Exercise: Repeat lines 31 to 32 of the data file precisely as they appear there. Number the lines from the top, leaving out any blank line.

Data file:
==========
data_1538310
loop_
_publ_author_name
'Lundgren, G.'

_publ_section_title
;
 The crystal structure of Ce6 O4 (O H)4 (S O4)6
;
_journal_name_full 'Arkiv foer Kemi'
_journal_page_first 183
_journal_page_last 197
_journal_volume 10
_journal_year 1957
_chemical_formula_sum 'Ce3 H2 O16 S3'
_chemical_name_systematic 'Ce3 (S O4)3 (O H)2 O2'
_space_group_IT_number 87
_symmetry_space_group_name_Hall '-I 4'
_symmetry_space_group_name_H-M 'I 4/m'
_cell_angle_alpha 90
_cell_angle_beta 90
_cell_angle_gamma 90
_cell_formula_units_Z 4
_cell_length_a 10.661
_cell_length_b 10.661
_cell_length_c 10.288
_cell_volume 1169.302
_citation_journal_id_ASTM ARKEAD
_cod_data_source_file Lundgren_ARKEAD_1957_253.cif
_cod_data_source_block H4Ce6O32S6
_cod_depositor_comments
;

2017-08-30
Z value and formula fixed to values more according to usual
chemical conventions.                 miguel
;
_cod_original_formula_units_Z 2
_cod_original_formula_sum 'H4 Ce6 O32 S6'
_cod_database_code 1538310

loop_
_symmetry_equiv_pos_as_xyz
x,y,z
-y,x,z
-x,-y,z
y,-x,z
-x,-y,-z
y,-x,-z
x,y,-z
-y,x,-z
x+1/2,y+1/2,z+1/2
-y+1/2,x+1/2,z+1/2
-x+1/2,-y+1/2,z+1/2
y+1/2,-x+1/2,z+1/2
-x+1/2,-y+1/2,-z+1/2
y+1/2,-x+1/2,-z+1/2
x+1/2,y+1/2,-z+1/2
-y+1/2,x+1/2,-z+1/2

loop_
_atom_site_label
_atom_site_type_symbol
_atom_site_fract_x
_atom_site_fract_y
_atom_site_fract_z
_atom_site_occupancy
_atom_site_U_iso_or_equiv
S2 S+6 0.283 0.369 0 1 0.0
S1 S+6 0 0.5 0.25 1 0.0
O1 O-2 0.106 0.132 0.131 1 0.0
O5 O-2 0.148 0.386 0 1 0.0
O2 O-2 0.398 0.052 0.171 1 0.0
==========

;

2017-08-30